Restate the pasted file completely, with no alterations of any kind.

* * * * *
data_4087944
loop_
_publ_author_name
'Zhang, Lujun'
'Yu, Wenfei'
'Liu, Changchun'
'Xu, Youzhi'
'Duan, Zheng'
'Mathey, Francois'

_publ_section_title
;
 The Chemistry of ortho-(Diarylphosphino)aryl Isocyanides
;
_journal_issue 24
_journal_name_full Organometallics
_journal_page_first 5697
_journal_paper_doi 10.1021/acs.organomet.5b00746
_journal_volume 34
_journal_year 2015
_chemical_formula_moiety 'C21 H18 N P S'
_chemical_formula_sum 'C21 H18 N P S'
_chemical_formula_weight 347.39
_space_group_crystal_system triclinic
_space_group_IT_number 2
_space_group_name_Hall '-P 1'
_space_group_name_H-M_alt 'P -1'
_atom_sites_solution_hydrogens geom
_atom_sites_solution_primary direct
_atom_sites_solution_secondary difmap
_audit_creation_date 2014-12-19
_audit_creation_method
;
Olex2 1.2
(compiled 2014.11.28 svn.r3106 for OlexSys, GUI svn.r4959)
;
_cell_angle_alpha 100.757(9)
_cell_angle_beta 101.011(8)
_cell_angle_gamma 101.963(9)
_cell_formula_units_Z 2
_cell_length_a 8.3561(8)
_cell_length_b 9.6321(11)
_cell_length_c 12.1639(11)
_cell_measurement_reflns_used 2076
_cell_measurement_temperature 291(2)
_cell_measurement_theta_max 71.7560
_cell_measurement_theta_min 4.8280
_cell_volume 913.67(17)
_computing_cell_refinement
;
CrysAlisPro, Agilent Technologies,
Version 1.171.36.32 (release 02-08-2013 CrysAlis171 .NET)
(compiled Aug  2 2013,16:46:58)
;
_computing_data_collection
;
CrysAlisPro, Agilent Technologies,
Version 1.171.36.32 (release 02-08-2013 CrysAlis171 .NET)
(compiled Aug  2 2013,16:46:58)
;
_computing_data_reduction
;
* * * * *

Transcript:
data_4087944
loop_
_publ_author_name
'Zhang, Lujun'
'Yu, Wenfei'
'Liu, Changchun'
'Xu, Youzhi'
'Duan, Zheng'
'Mathey, Francois'

_publ_section_title
;
 The Chemistry of ortho-(Diarylphosphino)aryl Isocyanides
;
_journal_issue 24
_journal_name_full Organometallics
_journal_page_first 5697
_journal_paper_doi 10.1021/acs.organomet.5b00746
_journal_volume 34
_journal_year 2015
_chemical_formula_moiety 'C21 H18 N P S'
_chemical_formula_sum 'C21 H18 N P S'
_chemical_formula_weight 347.39
_space_group_crystal_system triclinic
_space_group_IT_number 2
_space_group_name_Hall '-P 1'
_space_group_name_H-M_alt 'P -1'
_atom_sites_solution_hydrogens geom
_atom_sites_solution_primary direct
_atom_sites_solution_secondary difmap
_audit_creation_date 2014-12-19
_audit_creation_method
;
Olex2 1.2
(compiled 2014.11.28 svn.r3106 for OlexSys, GUI svn.r4959)
;
_cell_angle_alpha 100.757(9)
_cell_angle_beta 101.011(8)
_cell_angle_gamma 101.963(9)
_cell_formula_units_Z 2
_cell_length_a 8.3561(8)
_cell_length_b 9.6321(11)
_cell_length_c 12.1639(11)
_cell_measurement_reflns_used 2076
_cell_measurement_temperature 291(2)
_cell_measurement_theta_max 71.7560
_cell_measurement_theta_min 4.8280
_cell_volume 913.67(17)
_computing_cell_refinement
;
CrysAlisPro, Agilent Technologies,
Version 1.171.36.32 (release 02-08-2013 CrysAlis171 .NET)
(compiled Aug  2 2013,16:46:58)
;
_computing_data_collection
;
CrysAlisPro, Agilent Technologies,
Version 1.171.36.32 (release 02-08-2013 CrysAlis171 .NET)
(compiled Aug  2 2013,16:46:58)
;
_computing_data_reduction
;